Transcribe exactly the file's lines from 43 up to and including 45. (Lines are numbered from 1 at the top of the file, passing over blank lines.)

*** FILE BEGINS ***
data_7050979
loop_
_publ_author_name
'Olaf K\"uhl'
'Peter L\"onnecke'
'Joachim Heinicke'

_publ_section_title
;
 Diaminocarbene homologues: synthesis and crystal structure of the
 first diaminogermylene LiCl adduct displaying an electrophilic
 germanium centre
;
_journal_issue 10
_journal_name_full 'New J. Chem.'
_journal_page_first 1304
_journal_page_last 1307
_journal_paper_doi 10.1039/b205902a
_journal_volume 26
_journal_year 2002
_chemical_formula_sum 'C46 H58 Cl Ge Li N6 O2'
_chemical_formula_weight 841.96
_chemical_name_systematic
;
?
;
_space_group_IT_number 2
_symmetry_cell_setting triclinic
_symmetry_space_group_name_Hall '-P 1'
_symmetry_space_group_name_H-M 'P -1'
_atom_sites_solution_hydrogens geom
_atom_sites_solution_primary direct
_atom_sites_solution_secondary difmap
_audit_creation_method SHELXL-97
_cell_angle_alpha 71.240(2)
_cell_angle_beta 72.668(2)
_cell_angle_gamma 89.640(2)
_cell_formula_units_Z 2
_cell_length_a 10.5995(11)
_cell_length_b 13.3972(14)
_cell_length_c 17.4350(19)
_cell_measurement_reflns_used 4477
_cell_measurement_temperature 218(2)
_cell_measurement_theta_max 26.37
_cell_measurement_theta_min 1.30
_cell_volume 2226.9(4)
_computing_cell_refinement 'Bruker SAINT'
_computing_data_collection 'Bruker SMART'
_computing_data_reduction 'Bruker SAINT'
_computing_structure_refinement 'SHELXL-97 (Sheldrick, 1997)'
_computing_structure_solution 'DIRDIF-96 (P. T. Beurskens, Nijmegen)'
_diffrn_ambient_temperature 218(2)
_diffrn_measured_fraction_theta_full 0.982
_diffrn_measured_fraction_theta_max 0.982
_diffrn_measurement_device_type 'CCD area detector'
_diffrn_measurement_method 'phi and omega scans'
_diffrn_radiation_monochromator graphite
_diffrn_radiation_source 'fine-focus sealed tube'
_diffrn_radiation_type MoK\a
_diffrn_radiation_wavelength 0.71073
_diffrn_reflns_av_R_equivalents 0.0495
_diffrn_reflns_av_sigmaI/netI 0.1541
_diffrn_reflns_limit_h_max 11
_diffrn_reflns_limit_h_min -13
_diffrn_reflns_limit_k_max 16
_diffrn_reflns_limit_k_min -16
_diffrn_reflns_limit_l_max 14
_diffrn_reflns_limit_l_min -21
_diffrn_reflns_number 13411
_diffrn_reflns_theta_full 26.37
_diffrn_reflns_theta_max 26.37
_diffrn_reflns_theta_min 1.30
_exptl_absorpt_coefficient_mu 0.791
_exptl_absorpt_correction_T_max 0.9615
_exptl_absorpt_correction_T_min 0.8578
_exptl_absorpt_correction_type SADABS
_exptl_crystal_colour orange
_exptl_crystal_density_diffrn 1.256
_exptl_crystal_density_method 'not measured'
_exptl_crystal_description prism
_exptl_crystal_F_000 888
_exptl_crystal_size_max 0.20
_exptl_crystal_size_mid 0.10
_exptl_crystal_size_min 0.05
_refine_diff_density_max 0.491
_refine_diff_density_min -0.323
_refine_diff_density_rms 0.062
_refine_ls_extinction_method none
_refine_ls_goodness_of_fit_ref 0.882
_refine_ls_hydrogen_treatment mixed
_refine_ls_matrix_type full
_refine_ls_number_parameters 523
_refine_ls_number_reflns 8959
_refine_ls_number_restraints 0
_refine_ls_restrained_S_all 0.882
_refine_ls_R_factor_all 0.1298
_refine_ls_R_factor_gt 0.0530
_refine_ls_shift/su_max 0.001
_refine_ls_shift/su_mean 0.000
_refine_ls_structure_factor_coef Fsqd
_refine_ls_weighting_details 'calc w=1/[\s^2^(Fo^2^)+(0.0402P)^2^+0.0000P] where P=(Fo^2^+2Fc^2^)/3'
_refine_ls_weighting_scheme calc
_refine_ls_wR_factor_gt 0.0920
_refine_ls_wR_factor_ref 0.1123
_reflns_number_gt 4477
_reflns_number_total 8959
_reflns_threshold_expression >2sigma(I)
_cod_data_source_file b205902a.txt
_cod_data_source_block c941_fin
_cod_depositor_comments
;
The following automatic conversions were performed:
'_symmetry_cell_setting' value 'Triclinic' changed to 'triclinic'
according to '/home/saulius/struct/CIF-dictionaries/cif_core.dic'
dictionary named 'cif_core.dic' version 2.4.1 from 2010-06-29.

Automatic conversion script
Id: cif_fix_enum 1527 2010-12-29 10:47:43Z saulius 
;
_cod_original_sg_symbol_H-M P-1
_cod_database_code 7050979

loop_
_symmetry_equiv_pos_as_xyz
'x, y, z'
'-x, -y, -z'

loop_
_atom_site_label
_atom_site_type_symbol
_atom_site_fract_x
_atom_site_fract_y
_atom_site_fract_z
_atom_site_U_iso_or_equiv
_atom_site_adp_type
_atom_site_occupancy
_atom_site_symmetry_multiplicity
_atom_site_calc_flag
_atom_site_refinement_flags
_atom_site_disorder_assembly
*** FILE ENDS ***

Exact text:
_cell_measurement_theta_max 26.37
_cell_measurement_theta_min 1.30
_cell_volume 2226.9(4)